10 Things I Learned from American Film Market

By Ed Fletcher

Armed with a stack of business cards, some new pink ties and a four-day pass ($500), I recently attended American Film Market one of the world’s largest film markets to develop or sell my screenplay Pink. For more information on Pink, a sexy dramatic comedy based on Sacramento’s 1969 bottomless stripper trial, visit my blog or find us on facebook. What follows is a rundown of things I learned or reconfirmed from American Film Market for the first time and as someone new filmmaking.

  1. Hollywood is not about openness or inclusion. It’s a meritocracy based on your ability to make them money. That’s not an indictment, just real talk.
  2. In the film world there are creative types and the business side types. AFM is more about the business or film. It ain’t called a market for nothing.
  3. There is little demand for comedies, dramas, sports movies or urban movies overseas. As a result, there are is an exorbitant number of low budget thrillers, action movies and beast/zombie movies being made and marketed.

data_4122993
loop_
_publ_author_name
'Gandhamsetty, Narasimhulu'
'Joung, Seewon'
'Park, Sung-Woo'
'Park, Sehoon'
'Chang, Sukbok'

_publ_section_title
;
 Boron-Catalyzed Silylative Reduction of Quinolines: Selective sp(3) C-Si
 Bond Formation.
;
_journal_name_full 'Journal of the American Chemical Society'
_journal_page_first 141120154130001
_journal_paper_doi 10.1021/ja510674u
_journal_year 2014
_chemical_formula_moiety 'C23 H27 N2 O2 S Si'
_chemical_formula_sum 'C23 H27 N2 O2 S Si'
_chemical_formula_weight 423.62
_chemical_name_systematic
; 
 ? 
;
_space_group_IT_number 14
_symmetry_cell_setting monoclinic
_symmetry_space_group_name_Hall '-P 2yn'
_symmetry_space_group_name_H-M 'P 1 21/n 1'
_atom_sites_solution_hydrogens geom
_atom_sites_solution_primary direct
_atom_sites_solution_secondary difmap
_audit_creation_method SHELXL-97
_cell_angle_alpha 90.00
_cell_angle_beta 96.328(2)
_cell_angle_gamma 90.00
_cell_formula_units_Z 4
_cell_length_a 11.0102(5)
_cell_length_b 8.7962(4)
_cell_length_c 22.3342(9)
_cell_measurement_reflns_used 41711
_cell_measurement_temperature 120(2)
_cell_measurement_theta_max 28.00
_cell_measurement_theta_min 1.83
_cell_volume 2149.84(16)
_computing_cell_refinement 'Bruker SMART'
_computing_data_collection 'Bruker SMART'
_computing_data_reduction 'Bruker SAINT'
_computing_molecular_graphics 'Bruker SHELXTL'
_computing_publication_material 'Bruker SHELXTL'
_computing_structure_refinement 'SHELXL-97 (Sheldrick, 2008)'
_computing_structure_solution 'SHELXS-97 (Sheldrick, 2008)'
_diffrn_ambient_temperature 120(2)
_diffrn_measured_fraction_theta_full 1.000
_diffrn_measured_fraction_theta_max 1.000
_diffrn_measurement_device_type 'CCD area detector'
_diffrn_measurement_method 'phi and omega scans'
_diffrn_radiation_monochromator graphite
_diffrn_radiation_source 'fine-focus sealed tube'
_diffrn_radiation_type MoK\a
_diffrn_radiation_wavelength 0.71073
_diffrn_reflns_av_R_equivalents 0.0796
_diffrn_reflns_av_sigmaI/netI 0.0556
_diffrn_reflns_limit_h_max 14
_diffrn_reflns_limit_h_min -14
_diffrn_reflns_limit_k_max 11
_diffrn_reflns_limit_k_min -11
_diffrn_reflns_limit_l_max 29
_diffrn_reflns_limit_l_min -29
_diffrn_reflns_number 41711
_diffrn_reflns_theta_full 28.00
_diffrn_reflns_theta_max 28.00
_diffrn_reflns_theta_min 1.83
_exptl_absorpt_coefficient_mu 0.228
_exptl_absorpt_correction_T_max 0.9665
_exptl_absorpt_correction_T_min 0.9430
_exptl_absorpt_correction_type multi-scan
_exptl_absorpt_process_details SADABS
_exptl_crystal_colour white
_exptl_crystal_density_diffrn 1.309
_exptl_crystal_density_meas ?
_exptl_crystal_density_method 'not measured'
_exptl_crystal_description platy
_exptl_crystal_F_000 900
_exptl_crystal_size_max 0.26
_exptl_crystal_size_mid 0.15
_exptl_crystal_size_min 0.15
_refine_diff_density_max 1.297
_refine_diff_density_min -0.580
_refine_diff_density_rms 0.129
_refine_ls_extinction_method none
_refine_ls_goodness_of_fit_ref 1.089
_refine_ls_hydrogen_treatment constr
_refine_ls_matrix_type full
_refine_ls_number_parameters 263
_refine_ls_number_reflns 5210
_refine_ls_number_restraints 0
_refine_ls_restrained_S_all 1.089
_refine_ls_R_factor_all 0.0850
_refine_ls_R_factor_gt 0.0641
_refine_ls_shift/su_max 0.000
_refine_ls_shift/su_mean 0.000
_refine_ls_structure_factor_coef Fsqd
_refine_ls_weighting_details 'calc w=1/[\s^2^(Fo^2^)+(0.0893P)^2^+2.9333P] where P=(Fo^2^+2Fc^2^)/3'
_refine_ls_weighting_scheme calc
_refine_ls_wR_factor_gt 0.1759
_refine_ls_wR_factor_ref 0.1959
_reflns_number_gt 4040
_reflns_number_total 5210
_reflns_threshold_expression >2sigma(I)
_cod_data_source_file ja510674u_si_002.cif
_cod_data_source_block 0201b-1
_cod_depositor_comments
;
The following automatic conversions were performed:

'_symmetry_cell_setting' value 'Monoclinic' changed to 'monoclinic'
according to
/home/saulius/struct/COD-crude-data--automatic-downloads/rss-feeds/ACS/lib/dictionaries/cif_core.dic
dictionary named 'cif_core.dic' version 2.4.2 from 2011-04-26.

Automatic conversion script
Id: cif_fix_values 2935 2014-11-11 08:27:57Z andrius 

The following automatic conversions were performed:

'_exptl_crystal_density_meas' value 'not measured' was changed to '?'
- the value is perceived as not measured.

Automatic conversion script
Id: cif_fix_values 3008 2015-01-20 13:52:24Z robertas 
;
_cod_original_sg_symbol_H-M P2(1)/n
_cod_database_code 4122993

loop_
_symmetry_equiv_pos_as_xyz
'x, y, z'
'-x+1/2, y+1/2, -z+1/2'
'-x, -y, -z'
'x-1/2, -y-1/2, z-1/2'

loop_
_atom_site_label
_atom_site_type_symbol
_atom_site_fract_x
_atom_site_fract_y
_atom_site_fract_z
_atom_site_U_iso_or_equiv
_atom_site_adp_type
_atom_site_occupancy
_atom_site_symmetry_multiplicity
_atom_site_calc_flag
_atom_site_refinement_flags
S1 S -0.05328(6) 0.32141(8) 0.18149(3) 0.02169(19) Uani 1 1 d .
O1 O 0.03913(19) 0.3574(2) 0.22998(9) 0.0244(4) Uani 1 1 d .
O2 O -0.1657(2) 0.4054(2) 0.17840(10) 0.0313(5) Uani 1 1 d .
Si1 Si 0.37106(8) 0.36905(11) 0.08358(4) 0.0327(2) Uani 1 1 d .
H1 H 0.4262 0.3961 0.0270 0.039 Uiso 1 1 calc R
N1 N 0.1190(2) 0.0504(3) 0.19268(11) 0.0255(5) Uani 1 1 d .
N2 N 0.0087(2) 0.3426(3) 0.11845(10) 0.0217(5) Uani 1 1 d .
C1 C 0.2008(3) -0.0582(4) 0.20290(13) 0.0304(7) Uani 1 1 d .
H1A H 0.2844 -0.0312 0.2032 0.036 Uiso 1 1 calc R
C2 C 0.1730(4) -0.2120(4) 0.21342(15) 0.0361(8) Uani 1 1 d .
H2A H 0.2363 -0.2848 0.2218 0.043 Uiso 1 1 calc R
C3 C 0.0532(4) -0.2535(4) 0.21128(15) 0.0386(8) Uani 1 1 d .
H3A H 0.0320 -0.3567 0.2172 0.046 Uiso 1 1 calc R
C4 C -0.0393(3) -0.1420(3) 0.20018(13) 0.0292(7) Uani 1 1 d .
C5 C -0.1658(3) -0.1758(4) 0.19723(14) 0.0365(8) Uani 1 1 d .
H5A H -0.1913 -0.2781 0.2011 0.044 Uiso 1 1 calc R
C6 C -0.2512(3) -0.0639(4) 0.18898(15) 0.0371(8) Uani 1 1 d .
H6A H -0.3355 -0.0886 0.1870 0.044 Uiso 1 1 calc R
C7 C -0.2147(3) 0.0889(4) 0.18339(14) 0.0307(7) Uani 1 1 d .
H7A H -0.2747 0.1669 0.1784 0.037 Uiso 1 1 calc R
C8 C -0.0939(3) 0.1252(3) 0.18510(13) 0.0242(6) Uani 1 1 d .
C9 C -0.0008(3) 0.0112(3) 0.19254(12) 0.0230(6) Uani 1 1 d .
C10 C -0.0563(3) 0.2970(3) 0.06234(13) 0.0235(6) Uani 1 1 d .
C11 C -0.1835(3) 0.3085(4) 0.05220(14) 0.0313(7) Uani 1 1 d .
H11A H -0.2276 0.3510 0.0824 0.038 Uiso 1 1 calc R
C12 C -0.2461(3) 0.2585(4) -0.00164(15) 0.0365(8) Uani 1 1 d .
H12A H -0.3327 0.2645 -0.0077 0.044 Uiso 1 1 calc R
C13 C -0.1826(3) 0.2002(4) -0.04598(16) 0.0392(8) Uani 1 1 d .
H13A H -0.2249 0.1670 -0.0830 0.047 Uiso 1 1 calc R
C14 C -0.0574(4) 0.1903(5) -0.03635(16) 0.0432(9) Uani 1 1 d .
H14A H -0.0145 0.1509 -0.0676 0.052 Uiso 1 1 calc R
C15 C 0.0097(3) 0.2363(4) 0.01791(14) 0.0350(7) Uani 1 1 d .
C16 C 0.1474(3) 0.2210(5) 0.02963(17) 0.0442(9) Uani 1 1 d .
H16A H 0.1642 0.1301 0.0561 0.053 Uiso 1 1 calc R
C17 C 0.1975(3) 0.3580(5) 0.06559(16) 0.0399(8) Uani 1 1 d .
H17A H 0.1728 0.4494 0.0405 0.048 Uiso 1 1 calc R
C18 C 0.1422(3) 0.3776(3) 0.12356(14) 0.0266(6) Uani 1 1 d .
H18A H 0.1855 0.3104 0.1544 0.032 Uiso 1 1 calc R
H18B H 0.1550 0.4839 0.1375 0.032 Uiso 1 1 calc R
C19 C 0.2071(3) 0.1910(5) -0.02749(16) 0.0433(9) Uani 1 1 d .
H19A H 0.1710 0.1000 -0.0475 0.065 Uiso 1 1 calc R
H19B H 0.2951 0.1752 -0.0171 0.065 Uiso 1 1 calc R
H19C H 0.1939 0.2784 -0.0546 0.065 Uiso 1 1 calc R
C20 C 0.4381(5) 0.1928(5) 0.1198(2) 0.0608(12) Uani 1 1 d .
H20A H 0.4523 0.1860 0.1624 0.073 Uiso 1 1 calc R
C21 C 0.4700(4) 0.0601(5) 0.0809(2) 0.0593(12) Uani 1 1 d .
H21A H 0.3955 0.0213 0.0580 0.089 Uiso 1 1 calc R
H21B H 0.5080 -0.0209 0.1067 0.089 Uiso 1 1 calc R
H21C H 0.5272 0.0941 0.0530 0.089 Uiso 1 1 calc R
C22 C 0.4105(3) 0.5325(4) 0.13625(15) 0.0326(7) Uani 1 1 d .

4. Getting on stage at the Pitch Conference and can make you interesting to all the other filmmakers in the room, but since heavy hitters where in the their temporary sales offices blocks away and didn’t hear the pitch, you’re still a nobody to them. 
  5. Just because somebody retweets you doesn’t mean you’re somebody to them. 
  6. Having a good pitch is one thing, but have it packaged (name director or talent signed on) and you’re cookin’. I wasn’t cooking.
  7. Wearing a Pink tie everyday was a great idea. Who forgets the Black guy, wearing a pink tie, and talking about a screenplay named Pink. 
  8. Cell phones are a security blanket for people are afraid to be alone. It’s hard to spark up a conversation when people are all checking their security blanket.
  9. The Producer Forums are popular. Get there early. Disregard No. 9 if you have a confirmed “producers” credit and can skip the line. 
  10. Despite the new ways to network through social media, nothing beats spending time in the lobby bar is terms of making connections.
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